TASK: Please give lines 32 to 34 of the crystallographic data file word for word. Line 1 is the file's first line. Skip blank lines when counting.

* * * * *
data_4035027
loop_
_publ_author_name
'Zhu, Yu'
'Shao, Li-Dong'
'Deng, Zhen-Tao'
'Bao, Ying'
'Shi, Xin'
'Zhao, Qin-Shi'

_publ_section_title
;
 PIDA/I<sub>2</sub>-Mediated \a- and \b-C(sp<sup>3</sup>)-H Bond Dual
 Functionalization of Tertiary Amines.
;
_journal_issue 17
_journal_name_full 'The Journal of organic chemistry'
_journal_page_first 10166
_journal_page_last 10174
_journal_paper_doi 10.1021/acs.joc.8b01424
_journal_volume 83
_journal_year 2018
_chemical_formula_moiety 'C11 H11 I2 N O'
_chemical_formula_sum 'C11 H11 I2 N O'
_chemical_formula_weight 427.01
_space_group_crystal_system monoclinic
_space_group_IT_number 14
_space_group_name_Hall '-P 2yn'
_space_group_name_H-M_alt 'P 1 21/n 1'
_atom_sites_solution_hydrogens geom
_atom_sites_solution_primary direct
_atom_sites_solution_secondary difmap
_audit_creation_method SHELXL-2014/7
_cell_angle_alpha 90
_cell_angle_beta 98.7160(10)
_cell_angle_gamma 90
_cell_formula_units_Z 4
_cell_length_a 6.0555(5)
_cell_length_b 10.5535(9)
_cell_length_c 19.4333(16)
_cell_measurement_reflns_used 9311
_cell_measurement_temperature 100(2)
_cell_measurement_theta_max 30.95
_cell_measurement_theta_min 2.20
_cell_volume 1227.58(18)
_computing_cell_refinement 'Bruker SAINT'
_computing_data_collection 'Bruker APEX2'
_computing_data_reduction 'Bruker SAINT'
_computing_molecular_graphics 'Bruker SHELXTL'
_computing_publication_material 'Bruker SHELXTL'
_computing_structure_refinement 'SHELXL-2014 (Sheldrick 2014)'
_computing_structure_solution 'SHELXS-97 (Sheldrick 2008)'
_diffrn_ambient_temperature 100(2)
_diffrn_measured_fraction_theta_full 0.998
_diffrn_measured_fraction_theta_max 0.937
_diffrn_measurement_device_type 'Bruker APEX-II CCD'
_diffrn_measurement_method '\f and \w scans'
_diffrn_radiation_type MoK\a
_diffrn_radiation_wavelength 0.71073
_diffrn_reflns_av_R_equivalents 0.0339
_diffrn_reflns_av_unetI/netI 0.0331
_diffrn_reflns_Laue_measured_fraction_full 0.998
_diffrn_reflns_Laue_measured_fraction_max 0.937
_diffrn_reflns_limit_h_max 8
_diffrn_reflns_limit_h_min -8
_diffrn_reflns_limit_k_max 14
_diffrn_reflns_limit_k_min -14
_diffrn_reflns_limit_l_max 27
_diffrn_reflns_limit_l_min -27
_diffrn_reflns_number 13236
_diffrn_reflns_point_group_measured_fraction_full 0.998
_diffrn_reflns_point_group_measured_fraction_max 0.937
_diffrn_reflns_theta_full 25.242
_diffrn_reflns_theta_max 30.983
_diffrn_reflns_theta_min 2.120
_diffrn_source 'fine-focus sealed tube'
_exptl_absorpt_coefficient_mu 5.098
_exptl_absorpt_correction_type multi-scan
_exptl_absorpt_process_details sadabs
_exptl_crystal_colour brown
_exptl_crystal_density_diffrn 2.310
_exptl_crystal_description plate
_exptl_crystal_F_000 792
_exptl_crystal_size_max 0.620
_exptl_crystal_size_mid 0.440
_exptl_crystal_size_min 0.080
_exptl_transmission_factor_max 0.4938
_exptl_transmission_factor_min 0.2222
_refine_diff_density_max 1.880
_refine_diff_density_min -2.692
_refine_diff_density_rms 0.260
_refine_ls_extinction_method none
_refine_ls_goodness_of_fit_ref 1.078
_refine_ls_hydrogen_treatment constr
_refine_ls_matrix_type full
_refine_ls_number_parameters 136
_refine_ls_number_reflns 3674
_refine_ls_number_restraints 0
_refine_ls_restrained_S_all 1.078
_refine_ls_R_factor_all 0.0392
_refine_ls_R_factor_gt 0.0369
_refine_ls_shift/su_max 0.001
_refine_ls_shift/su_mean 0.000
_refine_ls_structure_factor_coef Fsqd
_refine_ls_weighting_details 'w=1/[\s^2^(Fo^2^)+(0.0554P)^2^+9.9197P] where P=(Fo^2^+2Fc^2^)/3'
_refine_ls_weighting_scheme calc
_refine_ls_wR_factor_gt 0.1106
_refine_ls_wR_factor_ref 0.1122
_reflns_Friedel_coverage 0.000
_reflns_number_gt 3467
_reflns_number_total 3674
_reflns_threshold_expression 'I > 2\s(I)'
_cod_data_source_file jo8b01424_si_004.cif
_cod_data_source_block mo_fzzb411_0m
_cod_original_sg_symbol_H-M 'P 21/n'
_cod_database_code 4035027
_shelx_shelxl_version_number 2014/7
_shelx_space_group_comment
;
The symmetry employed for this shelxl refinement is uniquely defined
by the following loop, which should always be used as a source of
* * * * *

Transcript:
_audit_creation_method SHELXL-2014/7
_cell_angle_alpha 90
_cell_angle_beta 98.7160(10)